- Class Number 9536
- Term Code 3070
- Class Info
- Unit Value 6 units
- Mode of Delivery Online
- Dr Jeremy Farrall
- Dr Jeremy Farrall
- Class Dates
- Class Start Date 23/11/2020
- Class End Date 07/01/2021
- Census Date 04/12/2020
- Last Date to Enrol 04/12/2020
While there are established courses and literature on jus ad bellum (International Law and the Use of Force) and jus in bello (International Humanitarian Law), the idea and content of a jus post bellum has only in recent years become the subject of practical significance and intense debate.
This course is designed to provide students with the basic concept and theory of human security as a critical perspective to the legal debates concerning peace-building and contentious issues to be addressed in practice.
Upon successful completion, students will have the knowledge and skills to:
- Demonstrate an advanced understanding of international law as it applies to post-conflict situations;
- Explain and critically reflect on theoretical foundations, concepts, and challenges relevant to post-conflict governance;
- Demonstrate cognitive skills to critically analyse the recent developments in the Asia-Pacific such as Cambodia, East Timor, Afghanistan, Solomon Islands, and other post-conflict situations;
- Critically evaluate international law issues arising in the context of post-conflict governance;
- Plan and execute independent legal research with adequate methodology, creativity and initiative to address new and emerging legal issues in the context of post-conflict governance.
The learning outcomes and aligned assessment for this course are designed to strengthen the capacity of students to conduct top-quality independent research and analysis. The course exposes students to contemporary research and debates on a range of mechanisms for international dispute resolution. The course convenor, Associate-Professor Jeremy Farrall, has an active international law research agenda, including on the role of the United Nations in promoting the peaceful settlement of international disputes. His books include Strengthening the Rule of Law through the UN Security Council (Routledge 2016, with Hilary Charlesworth),The Role of International Law in Rebuilding Societies After Conflict (Cambridge 2009, with Brett Bowden and Hilary Charlesworth), Sanctions, Accountability and Governance in a Globalised World (Cambridge 2009, with Kim Rubenstein) and United Nations Sanctions and the Rule of Law (Cambridge 2007).
See the eBrick provided on the course Wattle site.
There is no required text for this course. The recommended text is:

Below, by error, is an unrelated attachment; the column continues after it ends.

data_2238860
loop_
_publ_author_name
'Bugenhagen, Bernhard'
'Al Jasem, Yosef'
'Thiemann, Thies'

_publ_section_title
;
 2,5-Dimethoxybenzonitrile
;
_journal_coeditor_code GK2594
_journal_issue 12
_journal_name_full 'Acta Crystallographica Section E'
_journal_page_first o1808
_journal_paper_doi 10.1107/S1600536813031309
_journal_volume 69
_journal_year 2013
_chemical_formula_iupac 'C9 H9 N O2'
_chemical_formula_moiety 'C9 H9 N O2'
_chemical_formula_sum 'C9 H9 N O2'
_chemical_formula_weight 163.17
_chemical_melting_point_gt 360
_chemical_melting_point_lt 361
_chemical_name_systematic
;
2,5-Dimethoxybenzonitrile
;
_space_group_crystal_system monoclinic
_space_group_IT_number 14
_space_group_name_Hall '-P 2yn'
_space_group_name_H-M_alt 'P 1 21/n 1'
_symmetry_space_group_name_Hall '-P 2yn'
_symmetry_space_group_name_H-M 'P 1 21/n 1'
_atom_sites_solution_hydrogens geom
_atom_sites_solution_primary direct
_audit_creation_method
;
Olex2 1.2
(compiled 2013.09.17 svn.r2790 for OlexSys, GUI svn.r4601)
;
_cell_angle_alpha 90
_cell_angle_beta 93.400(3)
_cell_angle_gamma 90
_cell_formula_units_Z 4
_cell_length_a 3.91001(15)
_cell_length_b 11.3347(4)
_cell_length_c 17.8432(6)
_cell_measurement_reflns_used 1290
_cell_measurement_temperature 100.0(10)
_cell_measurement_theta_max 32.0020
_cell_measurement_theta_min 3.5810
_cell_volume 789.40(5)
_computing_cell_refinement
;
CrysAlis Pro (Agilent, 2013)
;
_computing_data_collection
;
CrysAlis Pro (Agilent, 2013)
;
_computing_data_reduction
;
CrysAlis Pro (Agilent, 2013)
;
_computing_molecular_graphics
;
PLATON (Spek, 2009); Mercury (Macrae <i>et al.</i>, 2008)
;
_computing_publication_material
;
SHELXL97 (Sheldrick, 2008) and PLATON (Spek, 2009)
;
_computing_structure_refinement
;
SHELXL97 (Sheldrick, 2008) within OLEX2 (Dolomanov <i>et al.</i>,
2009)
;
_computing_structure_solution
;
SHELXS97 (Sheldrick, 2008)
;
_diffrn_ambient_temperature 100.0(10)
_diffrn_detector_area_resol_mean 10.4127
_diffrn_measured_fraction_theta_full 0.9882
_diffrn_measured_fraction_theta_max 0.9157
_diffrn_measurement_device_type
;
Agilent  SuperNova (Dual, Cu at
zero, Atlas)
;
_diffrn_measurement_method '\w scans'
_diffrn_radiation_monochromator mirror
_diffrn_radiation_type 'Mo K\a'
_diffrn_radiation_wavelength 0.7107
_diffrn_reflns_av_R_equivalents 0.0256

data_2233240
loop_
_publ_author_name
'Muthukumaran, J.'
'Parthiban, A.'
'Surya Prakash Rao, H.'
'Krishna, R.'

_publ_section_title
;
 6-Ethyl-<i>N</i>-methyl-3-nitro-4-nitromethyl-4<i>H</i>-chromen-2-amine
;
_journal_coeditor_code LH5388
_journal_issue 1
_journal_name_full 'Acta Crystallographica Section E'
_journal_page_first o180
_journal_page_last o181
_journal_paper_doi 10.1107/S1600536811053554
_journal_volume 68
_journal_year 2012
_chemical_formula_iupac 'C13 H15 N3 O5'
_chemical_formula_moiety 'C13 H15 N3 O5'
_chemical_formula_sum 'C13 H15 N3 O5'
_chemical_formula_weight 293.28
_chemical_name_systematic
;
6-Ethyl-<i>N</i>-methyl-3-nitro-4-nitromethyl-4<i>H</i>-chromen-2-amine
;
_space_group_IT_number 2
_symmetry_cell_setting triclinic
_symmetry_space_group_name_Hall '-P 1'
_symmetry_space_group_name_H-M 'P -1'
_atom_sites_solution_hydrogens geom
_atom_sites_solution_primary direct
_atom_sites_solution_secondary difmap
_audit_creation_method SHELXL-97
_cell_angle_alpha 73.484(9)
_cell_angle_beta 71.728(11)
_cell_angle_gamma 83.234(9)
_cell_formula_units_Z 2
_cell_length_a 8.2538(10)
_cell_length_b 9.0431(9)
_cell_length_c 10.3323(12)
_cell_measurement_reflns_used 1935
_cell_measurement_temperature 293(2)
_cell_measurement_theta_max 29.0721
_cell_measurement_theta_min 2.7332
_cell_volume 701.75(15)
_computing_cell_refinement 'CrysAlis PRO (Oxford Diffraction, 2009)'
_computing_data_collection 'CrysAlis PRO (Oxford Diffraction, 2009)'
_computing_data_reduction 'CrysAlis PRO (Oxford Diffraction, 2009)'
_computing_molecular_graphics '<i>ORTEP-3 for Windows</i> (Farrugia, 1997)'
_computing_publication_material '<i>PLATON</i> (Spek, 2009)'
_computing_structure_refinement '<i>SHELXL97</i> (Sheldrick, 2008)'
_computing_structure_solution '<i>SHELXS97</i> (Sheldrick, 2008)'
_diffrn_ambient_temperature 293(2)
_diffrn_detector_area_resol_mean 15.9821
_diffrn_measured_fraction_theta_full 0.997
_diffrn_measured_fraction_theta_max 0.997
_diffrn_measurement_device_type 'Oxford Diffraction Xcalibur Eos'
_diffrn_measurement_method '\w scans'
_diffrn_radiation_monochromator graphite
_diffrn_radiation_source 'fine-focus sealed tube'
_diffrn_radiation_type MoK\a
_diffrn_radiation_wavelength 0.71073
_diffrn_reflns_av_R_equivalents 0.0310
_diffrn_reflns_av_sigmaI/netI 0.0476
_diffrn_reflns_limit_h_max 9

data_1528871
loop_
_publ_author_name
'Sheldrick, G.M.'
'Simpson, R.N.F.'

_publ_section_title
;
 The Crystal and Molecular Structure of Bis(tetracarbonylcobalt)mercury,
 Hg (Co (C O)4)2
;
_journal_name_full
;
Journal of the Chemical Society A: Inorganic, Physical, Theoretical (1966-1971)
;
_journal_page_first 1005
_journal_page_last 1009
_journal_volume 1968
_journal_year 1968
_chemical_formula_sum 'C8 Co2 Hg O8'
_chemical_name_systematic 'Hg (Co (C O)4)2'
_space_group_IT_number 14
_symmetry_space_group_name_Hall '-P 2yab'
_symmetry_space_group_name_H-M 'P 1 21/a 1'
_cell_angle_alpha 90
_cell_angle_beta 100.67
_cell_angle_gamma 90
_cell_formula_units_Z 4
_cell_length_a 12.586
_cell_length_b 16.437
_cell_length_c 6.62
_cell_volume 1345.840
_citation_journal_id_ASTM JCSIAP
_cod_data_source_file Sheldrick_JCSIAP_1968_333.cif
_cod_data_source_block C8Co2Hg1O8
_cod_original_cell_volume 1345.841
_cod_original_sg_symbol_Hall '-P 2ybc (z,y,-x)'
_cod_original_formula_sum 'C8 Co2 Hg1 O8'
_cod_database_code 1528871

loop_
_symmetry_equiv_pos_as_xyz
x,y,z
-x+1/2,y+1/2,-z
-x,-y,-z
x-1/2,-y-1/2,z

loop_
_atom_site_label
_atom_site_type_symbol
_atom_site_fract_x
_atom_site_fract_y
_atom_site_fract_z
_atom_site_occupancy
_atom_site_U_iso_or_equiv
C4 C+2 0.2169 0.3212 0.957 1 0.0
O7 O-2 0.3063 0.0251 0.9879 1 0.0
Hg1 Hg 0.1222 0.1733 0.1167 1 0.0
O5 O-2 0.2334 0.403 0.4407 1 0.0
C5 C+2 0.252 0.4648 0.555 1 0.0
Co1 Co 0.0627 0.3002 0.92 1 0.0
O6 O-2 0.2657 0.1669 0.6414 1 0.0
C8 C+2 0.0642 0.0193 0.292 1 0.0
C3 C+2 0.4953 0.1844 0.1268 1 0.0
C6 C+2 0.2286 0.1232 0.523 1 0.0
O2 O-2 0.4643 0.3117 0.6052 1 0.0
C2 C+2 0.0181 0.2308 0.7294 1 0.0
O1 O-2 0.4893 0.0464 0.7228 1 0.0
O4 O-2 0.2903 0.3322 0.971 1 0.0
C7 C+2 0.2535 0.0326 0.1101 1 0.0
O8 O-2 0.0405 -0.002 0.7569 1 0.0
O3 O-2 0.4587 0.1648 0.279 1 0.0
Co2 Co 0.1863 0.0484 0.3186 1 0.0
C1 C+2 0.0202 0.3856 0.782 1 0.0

Brett Bowden, Hilary Charlesworth & Jeremy Farrall (eds), The Role of International Law in Building Democracy and Justice after Conflict (Cambridge, 2009).
It is available in paperback at Harry Hartog Booksellers for $56.95.
Students will be given feedback in the following forms in this course:
- written comments
- verbal comments
- feedback to whole class, groups, individuals, focus group etc
ANU is committed to the demonstration of educational excellence and regularly seeks feedback from students. Students are encouraged to offer feedback directly to their Course Convener or through their College and Course representatives (if applicable). The feedback given in these surveys is anonymous and provides the Colleges, University Education Committee and Academic Board with opportunities to recognise excellent teaching, and opportunities for improvement. The Surveys and Evaluation website provides more information on student surveys at ANU and reports on the feedback provided on ANU courses.
Task submission times refer to Canberra time (AEST/AEDT).
Extensions late submission and penalties - https://law.anu.edu.au/current-students/policies-procedures/extensions-late-submission-and-penalties
Penalties for excess word length: https://law.anu.edu.au/current-students/policies-procedures/word-length-and-excess-word-penalties
Further Information about the Course: is available from the course WATTLE page. Students are required to access the WATTLE site regularly throughout the course for any announcements relating to the course.
|Week/Session||Summary of Activities||Assessment|
|1||This is an intensive online course taught over four days via Zoom. I. Course Introduction II. Legal frameworks in post-conflict situations III. Peace operations Simulation: Negotiating a Status of Forces Agreement||Mon 23 Nov, 9am to 5pm|
|2||IV. Security Sector Reform V. Building Democracy VI. Rule of Law Simulation: Negotiating a multidimensional peace operation mandate (SSR, Electoral, & Rule of Law elements)||Tues 24 Nov, 9am to 5pm|
|3||VII. Peace-building VIII. Human Rights IX.Transitional Justice Simulation: Negotiating a multidimensional peace operation mandate (Peacebuilding, Human Rights and Transitional Justice elements)||Weds 25 Nov, 9am to 5pm|
|4||X. Restorative Justice XI. Law, Governance and Development XII. Child Protection Simulation: Negotiating reconciliation Course wrap-up||Thurs 26 Nov, 9am to 5pm|
|Assessment task||Value||Due Date||Return of assessment||Learning Outcomes|
|In-class participation||20 %||07/12/2020||21/12/2020||1,2,3,4,5|
|Final paper||80 %||04/01/2021||29/01/2021||1,2,3,4,5|
* If the Due Date and Return of Assessment date are blank, see the Assessment Tab for specific Assessment Task details